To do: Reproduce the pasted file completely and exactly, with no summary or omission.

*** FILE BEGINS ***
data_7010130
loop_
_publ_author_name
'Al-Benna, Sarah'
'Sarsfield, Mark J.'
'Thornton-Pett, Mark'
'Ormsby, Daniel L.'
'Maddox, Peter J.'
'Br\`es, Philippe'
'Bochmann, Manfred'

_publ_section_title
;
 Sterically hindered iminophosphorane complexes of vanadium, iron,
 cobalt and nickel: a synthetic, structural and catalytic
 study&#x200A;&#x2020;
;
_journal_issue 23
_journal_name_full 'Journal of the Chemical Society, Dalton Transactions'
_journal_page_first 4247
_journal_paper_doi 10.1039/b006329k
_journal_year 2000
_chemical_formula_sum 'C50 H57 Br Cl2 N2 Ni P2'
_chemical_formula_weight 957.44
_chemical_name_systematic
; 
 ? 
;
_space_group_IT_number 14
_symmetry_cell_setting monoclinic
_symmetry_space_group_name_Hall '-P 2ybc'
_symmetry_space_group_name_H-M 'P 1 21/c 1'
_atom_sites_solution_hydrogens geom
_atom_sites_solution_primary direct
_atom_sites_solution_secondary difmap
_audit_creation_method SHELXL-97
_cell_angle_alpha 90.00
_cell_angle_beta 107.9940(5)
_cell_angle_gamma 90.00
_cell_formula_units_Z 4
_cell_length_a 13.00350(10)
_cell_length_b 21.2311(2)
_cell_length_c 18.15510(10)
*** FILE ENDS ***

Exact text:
data_7010130
loop_
_publ_author_name
'Al-Benna, Sarah'
'Sarsfield, Mark J.'
'Thornton-Pett, Mark'
'Ormsby, Daniel L.'
'Maddox, Peter J.'
'Br\`es, Philippe'
'Bochmann, Manfred'

_publ_section_title
;
 Sterically hindered iminophosphorane complexes of vanadium, iron,
 cobalt and nickel: a synthetic, structural and catalytic
 study&#x200A;&#x2020;
;
_journal_issue 23
_journal_name_full 'Journal of the Chemical Society, Dalton Transactions'
_journal_page_first 4247
_journal_paper_doi 10.1039/b006329k
_journal_year 2000
_chemical_formula_sum 'C50 H57 Br Cl2 N2 Ni P2'
_chemical_formula_weight 957.44
_chemical_name_systematic
; 
 ? 
;
_space_group_IT_number 14
_symmetry_cell_setting monoclinic
_symmetry_space_group_name_Hall '-P 2ybc'
_symmetry_space_group_name_H-M 'P 1 21/c 1'
_atom_sites_solution_hydrogens geom
_atom_sites_solution_primary direct
_atom_sites_solution_secondary difmap
_audit_creation_method SHELXL-97
_cell_angle_alpha 90.00
_cell_angle_beta 107.9940(5)
_cell_angle_gamma 90.00
_cell_formula_units_Z 4
_cell_length_a 13.00350(10)
_cell_length_b 21.2311(2)
_cell_length_c 18.15510(10)